New Tricks

By my count Lensley is going into year 8 (jeez) but despite working with all kinds of image and video processing over the years, I only just finally got around to sitting down and grokking ffmpeg’s filter_complex this past week.

While it’s conceptually simple, the syntax documentation is rather dense and unintuitive. Web searches will let you find how to do any number of things, and you can hack your way for most stuff (in the past I’ve used h264_mp4toannexb, various intermediates, and concats to chain things together for example), but recently I found two writeups that were particularly useful in breaking down how -filter_complex works:

One thing to note is that image2’s frame inputs remain stubbornly limiting and it’s tempting to simply do image manipulation externally to pass in, but doing it all in ffmpeg was at least 10x better performance than using ImageMagick for preprocessing. ffmpeg is just stupidly fast. I simply end up writing temporary symlinks and calling the ffmpeg bin, but you can also now conceivably use PyAV in Python which has just recently added filtergraph access to its libffmpeg/libav bindings.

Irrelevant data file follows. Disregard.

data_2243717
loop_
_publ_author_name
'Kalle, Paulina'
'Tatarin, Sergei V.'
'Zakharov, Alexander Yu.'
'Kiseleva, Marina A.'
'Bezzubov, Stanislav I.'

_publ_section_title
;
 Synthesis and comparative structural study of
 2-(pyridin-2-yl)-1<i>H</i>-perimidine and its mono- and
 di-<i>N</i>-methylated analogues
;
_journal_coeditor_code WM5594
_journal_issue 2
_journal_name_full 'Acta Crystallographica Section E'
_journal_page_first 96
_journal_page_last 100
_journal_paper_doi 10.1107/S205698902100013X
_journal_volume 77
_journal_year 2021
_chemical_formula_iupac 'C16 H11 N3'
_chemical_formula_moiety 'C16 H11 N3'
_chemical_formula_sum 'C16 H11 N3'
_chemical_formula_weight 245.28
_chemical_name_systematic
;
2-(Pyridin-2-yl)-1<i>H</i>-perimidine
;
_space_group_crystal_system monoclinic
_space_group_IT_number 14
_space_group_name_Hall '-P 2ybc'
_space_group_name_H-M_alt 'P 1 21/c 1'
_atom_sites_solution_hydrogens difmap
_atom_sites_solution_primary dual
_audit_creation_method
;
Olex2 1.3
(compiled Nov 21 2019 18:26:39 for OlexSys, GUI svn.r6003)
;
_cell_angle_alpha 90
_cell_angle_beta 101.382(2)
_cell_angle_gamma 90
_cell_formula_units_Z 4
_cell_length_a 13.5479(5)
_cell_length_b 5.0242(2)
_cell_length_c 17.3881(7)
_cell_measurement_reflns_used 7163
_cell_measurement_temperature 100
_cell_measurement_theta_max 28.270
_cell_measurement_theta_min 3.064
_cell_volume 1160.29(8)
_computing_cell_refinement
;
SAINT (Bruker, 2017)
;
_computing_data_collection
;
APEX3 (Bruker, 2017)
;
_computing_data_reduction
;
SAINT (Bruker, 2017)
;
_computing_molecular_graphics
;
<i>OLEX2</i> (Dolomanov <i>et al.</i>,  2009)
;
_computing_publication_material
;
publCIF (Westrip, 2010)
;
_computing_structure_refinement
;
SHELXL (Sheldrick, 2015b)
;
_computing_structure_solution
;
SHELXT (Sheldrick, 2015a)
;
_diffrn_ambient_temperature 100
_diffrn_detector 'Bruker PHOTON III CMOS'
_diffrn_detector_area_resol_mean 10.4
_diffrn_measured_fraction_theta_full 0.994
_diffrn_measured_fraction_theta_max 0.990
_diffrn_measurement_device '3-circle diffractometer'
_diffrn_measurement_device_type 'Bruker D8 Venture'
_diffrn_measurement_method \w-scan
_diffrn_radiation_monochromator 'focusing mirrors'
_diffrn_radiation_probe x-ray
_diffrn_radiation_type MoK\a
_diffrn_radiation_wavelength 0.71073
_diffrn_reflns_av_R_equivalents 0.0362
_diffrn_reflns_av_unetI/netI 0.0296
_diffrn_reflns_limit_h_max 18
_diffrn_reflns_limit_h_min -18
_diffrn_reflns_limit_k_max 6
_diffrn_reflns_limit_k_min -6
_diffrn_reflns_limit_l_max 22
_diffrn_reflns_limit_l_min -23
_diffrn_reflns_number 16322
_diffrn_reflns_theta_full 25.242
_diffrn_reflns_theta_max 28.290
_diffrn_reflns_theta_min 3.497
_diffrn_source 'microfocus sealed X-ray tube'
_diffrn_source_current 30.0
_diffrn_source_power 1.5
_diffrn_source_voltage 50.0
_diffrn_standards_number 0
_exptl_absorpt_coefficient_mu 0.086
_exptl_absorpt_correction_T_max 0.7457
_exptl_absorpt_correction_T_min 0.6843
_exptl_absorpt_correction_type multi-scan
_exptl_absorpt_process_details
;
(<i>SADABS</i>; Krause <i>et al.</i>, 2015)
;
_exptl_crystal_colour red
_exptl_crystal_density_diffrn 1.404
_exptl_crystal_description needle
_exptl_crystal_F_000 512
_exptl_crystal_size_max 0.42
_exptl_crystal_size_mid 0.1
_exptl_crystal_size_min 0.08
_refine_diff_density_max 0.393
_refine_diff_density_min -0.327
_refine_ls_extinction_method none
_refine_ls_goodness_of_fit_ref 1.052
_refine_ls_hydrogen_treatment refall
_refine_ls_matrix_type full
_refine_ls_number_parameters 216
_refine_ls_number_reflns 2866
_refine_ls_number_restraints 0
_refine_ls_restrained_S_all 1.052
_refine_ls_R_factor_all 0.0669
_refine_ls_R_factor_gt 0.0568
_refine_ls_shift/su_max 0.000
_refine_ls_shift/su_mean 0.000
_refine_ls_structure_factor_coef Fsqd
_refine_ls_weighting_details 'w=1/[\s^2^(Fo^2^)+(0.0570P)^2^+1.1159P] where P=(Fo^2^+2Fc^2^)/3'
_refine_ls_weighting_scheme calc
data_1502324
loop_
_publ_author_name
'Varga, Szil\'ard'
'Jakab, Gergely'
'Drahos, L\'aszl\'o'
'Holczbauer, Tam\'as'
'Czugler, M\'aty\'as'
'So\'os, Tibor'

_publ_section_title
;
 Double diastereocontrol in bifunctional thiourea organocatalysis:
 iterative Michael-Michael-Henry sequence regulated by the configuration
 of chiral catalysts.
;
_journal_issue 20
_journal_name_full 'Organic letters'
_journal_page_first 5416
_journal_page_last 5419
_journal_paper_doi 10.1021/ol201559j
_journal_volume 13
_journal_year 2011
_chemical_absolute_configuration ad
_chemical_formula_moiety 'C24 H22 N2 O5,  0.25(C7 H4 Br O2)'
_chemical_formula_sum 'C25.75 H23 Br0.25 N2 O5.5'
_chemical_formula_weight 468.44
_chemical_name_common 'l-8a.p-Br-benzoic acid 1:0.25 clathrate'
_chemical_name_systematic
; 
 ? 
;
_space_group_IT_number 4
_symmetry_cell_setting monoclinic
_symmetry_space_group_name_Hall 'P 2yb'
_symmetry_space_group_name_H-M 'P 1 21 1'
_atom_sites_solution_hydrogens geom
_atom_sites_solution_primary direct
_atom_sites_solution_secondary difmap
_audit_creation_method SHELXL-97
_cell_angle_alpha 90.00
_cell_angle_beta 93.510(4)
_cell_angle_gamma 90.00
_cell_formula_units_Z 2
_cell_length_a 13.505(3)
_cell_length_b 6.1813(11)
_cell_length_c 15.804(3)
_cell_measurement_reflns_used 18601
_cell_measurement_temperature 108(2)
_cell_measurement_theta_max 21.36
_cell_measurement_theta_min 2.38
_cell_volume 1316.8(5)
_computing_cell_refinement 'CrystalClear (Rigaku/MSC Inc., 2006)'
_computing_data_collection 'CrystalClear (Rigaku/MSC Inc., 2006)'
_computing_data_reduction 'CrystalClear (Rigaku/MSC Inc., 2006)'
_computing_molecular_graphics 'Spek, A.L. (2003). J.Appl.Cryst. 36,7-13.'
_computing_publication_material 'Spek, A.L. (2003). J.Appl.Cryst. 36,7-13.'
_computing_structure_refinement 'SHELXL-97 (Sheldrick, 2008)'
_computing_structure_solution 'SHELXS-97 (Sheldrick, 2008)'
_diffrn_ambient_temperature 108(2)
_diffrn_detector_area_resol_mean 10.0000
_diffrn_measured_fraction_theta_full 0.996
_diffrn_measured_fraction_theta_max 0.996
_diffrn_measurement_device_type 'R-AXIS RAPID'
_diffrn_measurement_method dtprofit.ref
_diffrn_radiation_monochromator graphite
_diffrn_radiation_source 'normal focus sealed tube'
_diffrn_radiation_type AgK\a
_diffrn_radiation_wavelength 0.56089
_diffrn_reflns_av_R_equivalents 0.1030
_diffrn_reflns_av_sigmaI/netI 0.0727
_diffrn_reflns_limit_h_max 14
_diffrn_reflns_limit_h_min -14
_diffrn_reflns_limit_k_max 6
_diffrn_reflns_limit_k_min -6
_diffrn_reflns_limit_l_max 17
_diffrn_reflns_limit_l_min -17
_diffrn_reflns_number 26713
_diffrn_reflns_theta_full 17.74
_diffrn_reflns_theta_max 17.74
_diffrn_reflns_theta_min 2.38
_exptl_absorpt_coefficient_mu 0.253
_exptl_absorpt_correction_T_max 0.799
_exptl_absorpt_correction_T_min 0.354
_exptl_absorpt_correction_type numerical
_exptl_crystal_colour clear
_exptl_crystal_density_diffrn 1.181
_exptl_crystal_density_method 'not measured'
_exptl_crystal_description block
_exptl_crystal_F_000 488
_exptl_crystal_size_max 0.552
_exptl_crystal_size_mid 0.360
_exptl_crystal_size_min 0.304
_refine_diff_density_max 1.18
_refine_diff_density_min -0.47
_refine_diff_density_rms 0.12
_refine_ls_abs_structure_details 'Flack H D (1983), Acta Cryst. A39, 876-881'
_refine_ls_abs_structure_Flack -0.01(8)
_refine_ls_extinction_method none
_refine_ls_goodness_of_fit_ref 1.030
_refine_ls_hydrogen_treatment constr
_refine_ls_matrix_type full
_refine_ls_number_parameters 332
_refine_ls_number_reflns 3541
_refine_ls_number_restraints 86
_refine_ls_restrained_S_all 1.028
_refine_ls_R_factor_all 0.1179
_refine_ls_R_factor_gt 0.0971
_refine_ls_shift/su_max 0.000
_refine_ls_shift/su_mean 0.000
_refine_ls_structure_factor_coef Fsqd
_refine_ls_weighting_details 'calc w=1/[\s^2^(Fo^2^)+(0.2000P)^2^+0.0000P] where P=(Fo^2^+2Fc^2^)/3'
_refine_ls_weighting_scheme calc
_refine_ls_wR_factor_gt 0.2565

Related: fantastic writeup of optimizing animated GIFs w/ ffmpeg

Another recent “I probably should have sat down and figured this out years ago” moment was finally figuring out single-line multi-hops. I’ve been an “intermediate” level SSH user for a while now, figuring out SOCKS proxying and autossh-based tunneling a long while back. All our Lensley machines automatically reverse tunnel to our config servers and I have both ssh configs and various portmapping scripts to make connecting relatively easy.

However, my access (whether it be connections, port forwarding, or file copying) has always required an extra step for chaining until I stumbled on a post about multi-hop proxying. Now that particular description is confusing as hell, but the secret is in the -t part of the command. Here’s a much clearer description. So now I have a script that lets me connect to a reverse tunneled machine in one command that looks something like:

ssh -t server ssh -t localhost -p $port

Of course, there’s more than one way to skin a cat, and it looks like OpenSSH 7.3, released just a few days ago, has just added a ProxyJump command that makes life easier.

That script I wrote also tests first to see if a machine is available on the local network using curl (better than ping I think. netcat -z would be preferable but even w/ time-out set to 1, it always takes 5 seconds to time out):

curl --silent --fail --show-error --connect-timeout 1 http://$host.local:22/ 2>&1 | grep timed